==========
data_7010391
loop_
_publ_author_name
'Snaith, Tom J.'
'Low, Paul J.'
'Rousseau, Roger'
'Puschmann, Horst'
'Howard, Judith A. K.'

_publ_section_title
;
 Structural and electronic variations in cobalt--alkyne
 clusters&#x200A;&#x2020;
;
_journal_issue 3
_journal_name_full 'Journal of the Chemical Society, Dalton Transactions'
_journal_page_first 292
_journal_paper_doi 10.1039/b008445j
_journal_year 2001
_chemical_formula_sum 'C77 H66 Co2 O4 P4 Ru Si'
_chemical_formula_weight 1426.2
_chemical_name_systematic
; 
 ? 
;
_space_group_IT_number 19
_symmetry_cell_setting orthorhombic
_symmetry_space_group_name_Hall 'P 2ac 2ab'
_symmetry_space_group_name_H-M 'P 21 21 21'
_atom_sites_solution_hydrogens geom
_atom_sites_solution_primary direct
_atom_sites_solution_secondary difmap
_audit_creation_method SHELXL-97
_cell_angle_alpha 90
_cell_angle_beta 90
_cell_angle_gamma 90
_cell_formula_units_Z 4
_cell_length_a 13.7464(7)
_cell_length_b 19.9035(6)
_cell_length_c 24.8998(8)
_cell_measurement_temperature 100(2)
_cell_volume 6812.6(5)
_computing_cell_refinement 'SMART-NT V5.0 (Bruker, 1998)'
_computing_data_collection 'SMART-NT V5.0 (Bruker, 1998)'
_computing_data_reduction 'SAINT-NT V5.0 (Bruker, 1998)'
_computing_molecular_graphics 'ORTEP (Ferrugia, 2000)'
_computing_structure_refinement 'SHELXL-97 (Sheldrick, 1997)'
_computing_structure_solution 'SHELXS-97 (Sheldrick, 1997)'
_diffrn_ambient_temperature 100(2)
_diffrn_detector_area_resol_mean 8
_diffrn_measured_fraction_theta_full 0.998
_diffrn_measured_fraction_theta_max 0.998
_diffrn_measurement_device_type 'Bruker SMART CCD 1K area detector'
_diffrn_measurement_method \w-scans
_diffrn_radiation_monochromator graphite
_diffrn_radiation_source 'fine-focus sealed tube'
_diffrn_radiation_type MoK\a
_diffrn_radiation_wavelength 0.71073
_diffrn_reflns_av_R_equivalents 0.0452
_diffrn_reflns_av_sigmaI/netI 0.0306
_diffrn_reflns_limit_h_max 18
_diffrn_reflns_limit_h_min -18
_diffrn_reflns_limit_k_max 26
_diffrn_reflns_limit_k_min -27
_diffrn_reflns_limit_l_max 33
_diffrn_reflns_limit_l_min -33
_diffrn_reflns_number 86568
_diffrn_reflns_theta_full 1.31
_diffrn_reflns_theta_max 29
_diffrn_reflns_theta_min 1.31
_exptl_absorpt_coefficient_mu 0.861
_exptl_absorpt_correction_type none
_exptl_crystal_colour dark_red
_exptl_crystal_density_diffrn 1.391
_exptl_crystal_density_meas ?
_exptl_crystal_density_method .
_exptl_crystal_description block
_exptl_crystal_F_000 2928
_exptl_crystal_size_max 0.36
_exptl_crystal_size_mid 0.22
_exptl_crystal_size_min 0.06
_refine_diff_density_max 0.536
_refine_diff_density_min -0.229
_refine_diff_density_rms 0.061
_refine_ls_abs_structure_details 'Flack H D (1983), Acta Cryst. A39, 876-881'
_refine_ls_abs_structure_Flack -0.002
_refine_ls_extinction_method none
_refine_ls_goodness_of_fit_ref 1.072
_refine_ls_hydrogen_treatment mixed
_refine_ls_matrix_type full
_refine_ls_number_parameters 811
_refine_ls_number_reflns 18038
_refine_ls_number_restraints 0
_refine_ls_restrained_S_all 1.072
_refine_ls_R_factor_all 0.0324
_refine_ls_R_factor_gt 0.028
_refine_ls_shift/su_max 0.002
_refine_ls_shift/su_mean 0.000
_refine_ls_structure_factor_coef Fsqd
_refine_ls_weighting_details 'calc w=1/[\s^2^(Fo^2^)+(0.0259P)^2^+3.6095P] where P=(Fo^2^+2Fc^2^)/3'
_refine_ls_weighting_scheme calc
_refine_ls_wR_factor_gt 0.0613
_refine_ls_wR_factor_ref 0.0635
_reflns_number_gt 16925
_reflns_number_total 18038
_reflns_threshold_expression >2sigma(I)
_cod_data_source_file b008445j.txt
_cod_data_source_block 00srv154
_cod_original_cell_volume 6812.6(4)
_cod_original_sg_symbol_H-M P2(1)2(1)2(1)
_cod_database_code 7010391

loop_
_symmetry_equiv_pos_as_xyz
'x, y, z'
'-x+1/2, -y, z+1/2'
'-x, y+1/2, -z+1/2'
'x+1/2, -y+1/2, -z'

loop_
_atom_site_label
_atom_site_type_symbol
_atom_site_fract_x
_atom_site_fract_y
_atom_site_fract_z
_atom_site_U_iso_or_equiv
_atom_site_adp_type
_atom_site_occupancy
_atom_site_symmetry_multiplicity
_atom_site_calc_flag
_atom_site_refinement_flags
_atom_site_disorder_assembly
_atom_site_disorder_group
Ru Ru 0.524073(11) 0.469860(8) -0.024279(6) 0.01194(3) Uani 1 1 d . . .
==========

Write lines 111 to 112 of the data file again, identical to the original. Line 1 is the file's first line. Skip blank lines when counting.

loop_
_symmetry_equiv_pos_as_xyz